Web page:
Many dentists ask “how long do smear layers last on planed root surfaces?” Others ask how long it takes acid-etched dentinal tubules to close by remineralization. The answer to both of these questions is “about 1–2 weeks.” In a now classic paper (Kerns et al. 1991), we used teeth extracted for periodontal reasons. Their cervical regions were root planed (Fig. 2.8a) and then divided into multiple slabs (2 × 3 × 1 mm): one served as a smear layer-covered control; another served as an EDTA-etched control with open tubules; another EDTA-etched specimen was treated with 3 % monopotassium-monohydrogen oxalate (pH 2.4) for 2 min to occlude the open tubules with crystals of calcium oxalate. Then the various dentin slabs were placed in denture flanges of denture patients for 1–4 weeks. At 1-week intervals, the dentin slabs were removed and processed for SEM.

Fig. 2.8

(ae) Kerns et al. (1991) placed dentin chips on denture flanges that were followed for up to several weeks. (b) Shows smear layer-covered dentin on the left. After 1 week, more than half the smear layer dissolved (right) opening many tubules. (c) If tubules were first opened with 18 % EDTA (left) and then exposed to saliva for a week, the tubules began to close by deposition of salivary mineral (right), which became more mineralized by 2 weeks more so (d, left) and more so after 4 weeks (right). (e) Dentin surface is covered with calcium oxalate crystals (left). After 1 week in the mouth, most of the calcium oxalate crystals on the dentin surface dissolved (right) (Kerns et al. (1991) with permission from the American Academy of Periodontology)
Figure 2.8b shows dentin covered with a smear layer before it was placed in a denture flange. The image on the right shows a similar sample that had been worn in the mouth for 1 week. Note that more than half the smear layer was lost and many open tubules were exposed. Figure 2.8c shows dentin treated with 18 % EDTA (pH 7) to remove the smear layer and expose open dentinal tubules. In the right panel is shown the appearance of similar dentin after 1 week where some of the tubules begin to be occluded by salivary salts. Fig. 2.8d show dentin that has remineralized for 2 weeks (left panel), while the right panel shows dentin that remineralized for 4 weeks. In Fig. 2.8e (left panel), dentin surfaces that were treated with 2.7 % acidic potassium oxalate for 1 min were covered with calcium oxalate crystals. In the right panel, similar dentin that had been in the mouth for 1 week showed loss of most of the calcium oxalate crystals and reappearance of some open tubules. However, some tubules remained occluded by calcium oxalate crystals below the surface.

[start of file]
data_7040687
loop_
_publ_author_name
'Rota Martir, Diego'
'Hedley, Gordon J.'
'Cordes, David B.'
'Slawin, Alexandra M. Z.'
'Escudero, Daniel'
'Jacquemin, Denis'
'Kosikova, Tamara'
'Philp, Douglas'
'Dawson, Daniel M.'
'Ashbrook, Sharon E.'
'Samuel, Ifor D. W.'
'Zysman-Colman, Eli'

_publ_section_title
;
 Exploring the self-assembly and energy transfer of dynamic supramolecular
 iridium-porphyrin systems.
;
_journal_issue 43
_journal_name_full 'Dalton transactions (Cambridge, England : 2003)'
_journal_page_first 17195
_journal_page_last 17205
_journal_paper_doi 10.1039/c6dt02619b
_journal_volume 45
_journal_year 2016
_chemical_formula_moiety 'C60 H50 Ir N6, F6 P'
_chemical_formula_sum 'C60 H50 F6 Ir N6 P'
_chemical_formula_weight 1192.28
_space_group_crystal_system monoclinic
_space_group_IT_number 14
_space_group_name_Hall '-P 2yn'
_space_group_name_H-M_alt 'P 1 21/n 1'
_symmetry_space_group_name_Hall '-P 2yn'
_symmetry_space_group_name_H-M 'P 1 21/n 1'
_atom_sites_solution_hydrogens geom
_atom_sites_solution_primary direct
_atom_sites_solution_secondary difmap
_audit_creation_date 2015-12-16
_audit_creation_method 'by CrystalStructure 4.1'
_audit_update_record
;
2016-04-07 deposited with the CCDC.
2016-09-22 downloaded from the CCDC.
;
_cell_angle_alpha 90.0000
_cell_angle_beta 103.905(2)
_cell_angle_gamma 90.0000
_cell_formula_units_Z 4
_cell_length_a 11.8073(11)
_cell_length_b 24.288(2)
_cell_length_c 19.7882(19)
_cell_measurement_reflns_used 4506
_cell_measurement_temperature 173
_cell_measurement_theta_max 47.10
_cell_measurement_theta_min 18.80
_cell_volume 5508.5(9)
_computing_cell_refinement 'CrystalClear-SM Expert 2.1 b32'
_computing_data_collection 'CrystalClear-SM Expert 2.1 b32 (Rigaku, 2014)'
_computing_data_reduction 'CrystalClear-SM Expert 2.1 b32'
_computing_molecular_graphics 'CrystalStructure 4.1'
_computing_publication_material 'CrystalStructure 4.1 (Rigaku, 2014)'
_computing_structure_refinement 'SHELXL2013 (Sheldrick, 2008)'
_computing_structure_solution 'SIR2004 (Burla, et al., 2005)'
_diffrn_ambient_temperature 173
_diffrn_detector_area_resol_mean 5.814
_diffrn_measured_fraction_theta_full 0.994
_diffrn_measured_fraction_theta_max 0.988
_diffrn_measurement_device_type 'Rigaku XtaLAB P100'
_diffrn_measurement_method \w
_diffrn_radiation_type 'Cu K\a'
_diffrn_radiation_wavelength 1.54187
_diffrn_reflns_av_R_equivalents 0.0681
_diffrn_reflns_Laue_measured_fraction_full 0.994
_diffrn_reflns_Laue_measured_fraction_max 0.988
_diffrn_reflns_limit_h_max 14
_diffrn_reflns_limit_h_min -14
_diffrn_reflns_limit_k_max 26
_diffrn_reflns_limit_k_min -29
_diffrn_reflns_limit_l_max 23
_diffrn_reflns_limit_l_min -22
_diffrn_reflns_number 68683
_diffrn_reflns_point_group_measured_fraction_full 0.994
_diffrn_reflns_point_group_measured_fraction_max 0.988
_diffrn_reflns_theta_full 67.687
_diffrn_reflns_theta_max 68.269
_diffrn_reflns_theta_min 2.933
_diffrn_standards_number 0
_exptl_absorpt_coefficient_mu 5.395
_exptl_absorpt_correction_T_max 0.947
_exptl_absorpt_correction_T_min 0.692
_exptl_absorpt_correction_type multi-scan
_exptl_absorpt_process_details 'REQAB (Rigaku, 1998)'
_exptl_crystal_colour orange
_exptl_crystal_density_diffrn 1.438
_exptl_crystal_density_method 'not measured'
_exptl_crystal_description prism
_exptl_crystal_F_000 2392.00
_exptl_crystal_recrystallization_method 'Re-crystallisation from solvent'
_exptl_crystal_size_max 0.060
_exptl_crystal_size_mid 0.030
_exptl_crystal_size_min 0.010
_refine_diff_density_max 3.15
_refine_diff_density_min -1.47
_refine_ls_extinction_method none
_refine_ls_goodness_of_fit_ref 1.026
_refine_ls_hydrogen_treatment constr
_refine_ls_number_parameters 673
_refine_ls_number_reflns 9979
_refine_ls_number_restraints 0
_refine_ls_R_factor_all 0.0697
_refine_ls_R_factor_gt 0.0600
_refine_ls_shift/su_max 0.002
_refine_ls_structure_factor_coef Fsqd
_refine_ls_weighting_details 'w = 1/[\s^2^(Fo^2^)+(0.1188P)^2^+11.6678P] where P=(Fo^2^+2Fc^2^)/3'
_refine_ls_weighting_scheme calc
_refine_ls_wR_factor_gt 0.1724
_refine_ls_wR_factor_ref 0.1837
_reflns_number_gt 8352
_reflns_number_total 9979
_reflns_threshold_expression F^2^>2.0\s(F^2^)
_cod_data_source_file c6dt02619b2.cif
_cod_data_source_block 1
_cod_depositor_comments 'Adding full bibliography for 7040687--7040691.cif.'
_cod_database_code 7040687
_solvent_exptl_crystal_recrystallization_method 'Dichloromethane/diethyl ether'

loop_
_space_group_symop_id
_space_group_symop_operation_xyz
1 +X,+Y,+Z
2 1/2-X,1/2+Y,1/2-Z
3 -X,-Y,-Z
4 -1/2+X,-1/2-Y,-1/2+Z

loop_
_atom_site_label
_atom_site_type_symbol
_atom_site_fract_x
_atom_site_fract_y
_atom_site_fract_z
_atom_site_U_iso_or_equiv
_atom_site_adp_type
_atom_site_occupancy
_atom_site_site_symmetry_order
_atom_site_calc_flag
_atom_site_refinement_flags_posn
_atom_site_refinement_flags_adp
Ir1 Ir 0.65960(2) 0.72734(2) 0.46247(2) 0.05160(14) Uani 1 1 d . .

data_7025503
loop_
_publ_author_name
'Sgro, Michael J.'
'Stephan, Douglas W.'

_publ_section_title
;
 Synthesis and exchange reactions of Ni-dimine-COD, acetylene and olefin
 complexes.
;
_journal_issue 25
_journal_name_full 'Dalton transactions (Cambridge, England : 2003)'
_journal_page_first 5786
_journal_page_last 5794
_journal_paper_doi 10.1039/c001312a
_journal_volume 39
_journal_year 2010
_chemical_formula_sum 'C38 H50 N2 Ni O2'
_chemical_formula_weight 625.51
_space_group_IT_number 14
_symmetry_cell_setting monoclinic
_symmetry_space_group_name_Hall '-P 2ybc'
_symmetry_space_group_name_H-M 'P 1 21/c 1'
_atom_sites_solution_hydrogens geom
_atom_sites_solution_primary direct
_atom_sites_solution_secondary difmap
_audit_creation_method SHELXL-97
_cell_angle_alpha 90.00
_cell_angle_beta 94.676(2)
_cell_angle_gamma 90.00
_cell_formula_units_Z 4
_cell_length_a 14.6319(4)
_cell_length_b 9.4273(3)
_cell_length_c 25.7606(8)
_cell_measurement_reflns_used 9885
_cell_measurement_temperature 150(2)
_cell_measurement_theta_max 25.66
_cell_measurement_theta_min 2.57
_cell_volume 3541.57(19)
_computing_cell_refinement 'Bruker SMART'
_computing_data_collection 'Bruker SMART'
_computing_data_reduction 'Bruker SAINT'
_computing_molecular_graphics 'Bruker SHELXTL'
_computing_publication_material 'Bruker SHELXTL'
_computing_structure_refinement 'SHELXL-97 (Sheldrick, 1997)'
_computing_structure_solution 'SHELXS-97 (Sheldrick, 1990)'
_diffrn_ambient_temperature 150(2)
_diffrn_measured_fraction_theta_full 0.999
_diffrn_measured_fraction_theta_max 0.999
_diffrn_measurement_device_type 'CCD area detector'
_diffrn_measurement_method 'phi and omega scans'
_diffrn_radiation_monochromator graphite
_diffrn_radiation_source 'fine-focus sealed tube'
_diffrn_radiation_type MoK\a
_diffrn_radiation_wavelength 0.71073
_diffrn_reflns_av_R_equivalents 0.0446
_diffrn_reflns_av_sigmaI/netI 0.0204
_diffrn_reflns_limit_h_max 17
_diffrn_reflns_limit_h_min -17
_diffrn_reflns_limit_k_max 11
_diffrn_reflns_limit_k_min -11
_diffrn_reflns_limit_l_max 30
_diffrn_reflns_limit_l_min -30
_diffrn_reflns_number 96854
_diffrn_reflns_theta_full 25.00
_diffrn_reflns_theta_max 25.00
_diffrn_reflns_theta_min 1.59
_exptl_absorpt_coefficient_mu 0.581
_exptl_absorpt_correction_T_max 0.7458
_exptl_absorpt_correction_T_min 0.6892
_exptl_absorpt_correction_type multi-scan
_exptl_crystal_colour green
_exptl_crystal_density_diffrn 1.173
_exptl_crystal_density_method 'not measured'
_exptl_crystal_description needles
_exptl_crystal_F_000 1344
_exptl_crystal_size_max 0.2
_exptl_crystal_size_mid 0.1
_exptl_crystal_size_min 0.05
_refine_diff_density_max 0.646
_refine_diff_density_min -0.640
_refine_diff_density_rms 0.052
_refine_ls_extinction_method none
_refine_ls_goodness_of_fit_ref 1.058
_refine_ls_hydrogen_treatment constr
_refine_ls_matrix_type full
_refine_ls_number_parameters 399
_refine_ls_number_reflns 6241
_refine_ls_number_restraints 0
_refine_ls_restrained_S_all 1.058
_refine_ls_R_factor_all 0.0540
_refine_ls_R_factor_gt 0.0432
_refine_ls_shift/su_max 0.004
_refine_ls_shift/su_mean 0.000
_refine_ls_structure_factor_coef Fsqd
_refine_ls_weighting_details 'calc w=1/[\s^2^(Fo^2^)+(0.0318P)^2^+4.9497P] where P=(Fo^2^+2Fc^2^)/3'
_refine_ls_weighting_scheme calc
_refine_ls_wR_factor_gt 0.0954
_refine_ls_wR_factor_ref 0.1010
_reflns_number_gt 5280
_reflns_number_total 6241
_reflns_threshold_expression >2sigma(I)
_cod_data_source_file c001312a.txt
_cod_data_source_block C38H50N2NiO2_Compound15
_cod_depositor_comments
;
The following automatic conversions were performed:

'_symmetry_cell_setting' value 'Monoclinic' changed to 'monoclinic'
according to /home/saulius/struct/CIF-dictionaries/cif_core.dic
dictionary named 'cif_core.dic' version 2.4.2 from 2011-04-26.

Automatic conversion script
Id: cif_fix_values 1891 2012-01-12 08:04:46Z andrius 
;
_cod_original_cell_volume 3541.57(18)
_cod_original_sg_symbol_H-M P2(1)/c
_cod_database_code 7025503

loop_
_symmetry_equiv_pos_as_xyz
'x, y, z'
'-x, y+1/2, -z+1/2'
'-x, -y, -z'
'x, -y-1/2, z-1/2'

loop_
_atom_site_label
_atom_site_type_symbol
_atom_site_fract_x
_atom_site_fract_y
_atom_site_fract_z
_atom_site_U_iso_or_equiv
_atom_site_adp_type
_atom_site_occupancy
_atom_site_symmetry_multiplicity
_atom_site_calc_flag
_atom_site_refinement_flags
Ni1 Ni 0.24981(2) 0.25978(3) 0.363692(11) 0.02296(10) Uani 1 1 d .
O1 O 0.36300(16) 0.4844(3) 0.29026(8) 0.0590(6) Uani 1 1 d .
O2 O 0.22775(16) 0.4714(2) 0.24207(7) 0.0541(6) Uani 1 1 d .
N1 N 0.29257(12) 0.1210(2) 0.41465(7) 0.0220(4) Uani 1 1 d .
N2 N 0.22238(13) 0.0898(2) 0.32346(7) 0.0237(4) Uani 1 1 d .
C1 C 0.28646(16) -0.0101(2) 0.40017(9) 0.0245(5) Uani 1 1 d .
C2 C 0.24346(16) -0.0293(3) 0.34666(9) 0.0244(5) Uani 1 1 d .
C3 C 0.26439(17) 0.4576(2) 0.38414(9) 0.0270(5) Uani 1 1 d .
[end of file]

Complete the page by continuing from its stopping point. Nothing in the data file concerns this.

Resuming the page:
Clinically, many patients do not complain of dentin hypersensitivity immediately after scaling and root planning (Fischer et al. 1991) but do so after 7–10 days. We believe that the lack of initial sensitivity is due to the smear layer created on root dentin by scaling; that then slowly dissolves over the next 7–10 days, making exposed dentinal tubules hyperconductive. If the patient remains untreated, these open sensitive dentinal tubules slowly begin to close by remineralization over the next 1–2 weeks. Thus, some patients may spontaneously heal but may be angry with their clinician. If patients who become hypersensitive in 7–10 days are then treated with 3 % potassium oxalate (BisBlock, Bisco Dental, Chicago, IL; SuperSeal, Phoenix, Fenton, Michigan; RemeSense), then those open tubules can be closed temporarily with calcium oxalate crystals. An alternative to these professionally applied topical oxalates is the new potassium oxalate-containing desensitizing Listerine mouthwash called Listerine Advanced Defence Sensitive (LADS) (Fig. 2.9). This is only available in England but should be available in the USA this summer.

Fig. 2.9

A dentin disk with open tubules was treated with listerine advanced defence sensitive (LADS) desensitizing mouthrinse containing 1.4 wt % potassium oxalate (pH 4.2) twice a day for 60 s, for 1 week. The disk was then fractured to permit examination of intratubular contents below the surface. This scanning electron micrograph shows a funneled tubule orifice of a dentinal tubule. Acid-etching, used to open the tubule of smear layer debris removed the hypermineralized peritubular dentin matrix from the top 3−4 μm of the tubule. When treated with soluble potassium oxalate (KOx) in Listerine, the KOx diffused down the tubule until it could interact with intact peritubular dentin. The acidic (pH 4.2) mouthrinse liberated ionized calcium from the peritubular matrix, that reacted with the soluble KOx to form insoluble crystals of calcium oxalate (double white arrows). T

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Nov 10, 2015 | Posted by in General Dentistry | Comments Off on “How Can Sensitive Dentin Become Hypersensitive?”